The later neolithic of Denmark presents a magnificent development. Flint of the finest quality is found everywhere. In no part of the world did its chipping attain greater perfection. Material for other implements of stone was not rare, and was fully utilized. The consequence is that throughout the country beautiful relics of the later stone age are found; they lie on the surface; they are dug up in plowing and in excavations of all kinds; they are picked out by peat cutters; they are discovered in tumuli or old graves. Lubbock says: "Many of these barrows, indeed, contain in themselves a small collection of antiquities, and the whole country may even be considered as a museum on a great scale. The peat bogs, which occupy so large an area, may almost be said to swarm with antiquities, and Prof. Steenstrup estimates that, on an average, every column of peat three feet square contains some specimen of ancient workmanship."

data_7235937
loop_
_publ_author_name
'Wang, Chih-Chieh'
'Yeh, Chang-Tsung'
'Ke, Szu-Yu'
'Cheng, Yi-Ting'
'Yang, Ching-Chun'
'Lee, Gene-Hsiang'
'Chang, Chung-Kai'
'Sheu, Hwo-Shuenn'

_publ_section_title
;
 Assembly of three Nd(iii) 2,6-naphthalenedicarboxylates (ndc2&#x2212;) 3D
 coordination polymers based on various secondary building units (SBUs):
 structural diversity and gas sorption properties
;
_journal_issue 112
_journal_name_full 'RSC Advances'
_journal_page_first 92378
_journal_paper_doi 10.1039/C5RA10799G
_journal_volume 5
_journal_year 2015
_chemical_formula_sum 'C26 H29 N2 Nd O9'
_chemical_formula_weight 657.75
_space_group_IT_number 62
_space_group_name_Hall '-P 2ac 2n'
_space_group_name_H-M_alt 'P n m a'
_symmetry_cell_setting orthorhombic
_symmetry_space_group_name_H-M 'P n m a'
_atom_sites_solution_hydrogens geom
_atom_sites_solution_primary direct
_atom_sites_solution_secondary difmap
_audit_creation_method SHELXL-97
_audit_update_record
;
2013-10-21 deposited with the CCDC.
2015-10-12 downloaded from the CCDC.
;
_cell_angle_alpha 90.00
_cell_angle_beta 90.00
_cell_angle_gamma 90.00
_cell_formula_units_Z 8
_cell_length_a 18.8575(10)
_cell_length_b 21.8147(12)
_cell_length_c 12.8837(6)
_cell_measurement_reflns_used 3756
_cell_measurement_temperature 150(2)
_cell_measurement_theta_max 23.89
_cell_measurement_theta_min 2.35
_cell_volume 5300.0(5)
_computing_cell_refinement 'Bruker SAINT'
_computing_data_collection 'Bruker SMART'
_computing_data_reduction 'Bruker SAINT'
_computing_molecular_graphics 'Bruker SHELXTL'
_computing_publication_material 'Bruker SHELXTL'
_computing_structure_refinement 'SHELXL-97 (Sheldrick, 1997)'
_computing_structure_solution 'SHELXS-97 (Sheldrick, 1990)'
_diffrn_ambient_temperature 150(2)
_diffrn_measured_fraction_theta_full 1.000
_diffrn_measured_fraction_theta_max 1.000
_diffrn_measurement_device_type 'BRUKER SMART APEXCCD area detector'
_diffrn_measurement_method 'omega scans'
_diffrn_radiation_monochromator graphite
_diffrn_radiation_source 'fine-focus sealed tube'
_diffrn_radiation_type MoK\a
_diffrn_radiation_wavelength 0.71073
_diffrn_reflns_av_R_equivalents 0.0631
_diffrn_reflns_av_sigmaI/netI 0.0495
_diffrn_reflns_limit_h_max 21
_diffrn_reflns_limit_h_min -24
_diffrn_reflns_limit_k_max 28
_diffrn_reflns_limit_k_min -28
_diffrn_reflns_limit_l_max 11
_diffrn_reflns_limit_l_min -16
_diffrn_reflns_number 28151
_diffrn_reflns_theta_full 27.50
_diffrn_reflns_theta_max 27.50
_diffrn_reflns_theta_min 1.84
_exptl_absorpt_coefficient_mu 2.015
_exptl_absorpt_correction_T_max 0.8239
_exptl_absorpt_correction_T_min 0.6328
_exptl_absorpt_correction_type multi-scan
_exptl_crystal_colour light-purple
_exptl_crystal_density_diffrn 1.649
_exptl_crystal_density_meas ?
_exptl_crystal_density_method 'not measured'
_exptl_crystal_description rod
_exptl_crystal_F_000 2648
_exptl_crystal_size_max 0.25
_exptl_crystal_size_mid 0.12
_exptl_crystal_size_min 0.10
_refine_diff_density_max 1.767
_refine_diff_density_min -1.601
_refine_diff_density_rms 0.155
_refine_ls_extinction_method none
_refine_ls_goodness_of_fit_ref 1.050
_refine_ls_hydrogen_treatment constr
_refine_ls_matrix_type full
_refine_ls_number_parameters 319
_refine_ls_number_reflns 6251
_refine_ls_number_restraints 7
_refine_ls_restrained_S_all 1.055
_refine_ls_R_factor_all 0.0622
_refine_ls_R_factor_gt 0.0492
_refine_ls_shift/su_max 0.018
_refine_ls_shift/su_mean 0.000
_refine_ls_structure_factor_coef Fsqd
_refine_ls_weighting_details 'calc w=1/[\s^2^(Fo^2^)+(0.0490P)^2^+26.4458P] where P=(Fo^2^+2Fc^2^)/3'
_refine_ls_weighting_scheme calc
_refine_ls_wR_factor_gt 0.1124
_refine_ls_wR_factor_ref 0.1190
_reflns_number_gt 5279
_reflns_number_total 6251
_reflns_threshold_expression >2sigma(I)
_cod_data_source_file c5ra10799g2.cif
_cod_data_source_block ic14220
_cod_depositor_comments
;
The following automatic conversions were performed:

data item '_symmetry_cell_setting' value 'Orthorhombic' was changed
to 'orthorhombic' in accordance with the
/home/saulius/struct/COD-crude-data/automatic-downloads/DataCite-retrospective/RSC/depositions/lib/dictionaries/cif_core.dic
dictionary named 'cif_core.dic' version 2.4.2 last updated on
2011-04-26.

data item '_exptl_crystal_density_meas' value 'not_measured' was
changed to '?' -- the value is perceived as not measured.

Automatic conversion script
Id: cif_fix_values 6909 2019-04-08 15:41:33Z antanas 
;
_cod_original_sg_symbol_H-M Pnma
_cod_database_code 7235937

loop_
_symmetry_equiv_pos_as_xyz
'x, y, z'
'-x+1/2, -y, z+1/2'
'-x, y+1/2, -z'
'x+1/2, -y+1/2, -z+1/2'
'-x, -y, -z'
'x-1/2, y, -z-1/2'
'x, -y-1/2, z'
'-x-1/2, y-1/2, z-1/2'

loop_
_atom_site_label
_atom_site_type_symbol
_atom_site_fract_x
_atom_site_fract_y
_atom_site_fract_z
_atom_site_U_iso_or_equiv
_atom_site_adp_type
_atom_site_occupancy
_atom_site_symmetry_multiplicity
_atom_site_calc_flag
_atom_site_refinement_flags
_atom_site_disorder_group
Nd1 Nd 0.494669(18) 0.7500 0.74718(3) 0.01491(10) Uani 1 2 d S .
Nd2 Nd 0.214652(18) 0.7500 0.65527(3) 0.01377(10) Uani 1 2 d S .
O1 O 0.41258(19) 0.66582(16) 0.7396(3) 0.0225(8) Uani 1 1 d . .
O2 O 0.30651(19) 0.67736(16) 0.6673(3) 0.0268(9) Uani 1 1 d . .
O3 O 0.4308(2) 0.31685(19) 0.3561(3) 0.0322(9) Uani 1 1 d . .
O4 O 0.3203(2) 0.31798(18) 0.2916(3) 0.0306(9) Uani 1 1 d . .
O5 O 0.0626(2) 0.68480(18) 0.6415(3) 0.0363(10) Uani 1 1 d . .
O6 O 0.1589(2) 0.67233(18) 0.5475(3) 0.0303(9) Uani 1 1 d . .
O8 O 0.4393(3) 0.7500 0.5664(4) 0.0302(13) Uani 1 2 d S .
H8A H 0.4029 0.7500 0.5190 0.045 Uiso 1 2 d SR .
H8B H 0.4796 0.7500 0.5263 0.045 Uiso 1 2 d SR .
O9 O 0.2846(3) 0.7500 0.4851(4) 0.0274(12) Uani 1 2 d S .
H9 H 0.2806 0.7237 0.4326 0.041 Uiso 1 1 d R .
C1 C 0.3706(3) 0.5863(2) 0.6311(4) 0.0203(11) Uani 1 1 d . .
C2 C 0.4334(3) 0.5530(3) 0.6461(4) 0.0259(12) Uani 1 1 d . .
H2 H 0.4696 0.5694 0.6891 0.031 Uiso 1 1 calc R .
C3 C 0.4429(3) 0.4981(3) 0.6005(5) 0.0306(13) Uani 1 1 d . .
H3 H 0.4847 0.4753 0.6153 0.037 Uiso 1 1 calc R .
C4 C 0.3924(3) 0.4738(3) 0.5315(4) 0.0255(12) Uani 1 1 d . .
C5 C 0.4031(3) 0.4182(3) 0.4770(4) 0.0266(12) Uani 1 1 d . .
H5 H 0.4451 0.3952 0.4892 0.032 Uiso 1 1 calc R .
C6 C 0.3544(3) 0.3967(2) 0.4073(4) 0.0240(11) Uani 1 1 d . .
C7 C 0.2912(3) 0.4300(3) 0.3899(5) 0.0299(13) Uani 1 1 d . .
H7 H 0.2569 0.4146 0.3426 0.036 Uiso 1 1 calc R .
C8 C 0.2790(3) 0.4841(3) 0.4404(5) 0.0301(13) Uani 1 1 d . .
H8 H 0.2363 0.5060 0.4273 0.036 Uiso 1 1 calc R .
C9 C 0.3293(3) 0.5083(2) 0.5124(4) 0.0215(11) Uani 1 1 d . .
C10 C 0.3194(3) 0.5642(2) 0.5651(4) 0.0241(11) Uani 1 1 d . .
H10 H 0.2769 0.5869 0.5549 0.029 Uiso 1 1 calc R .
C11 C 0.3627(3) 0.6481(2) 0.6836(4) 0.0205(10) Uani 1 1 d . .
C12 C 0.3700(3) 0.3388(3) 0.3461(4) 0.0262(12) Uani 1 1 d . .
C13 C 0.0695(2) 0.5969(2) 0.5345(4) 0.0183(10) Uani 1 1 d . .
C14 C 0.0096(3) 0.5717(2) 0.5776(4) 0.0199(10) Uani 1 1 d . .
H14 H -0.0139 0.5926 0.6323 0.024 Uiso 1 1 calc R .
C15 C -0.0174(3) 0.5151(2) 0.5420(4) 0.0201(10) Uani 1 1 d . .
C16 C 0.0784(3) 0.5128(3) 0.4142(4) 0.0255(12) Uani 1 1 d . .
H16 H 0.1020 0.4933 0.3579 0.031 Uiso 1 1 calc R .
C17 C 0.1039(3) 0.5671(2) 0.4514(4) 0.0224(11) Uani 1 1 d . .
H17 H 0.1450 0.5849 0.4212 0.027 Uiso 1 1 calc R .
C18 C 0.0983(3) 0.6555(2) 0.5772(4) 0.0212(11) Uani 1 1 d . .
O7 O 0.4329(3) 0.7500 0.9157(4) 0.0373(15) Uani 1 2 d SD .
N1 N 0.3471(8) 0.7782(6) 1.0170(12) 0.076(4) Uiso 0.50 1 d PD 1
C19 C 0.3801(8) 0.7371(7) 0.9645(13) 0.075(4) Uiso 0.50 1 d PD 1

This part of the stone age was marked by the curious habit of erecting great monuments of stone and earth—dolmens, giant chambers, etc. Such monuments are sometimes called Flint. megalithic monuments, from the great size of the stones used in their construction. Erection of megalithic monuments was by no means peculiar to Denmark, but was practiced throughout western Europe during the later stone age and on into the bronze age.

Fig. 13.—Spear Point. Flint.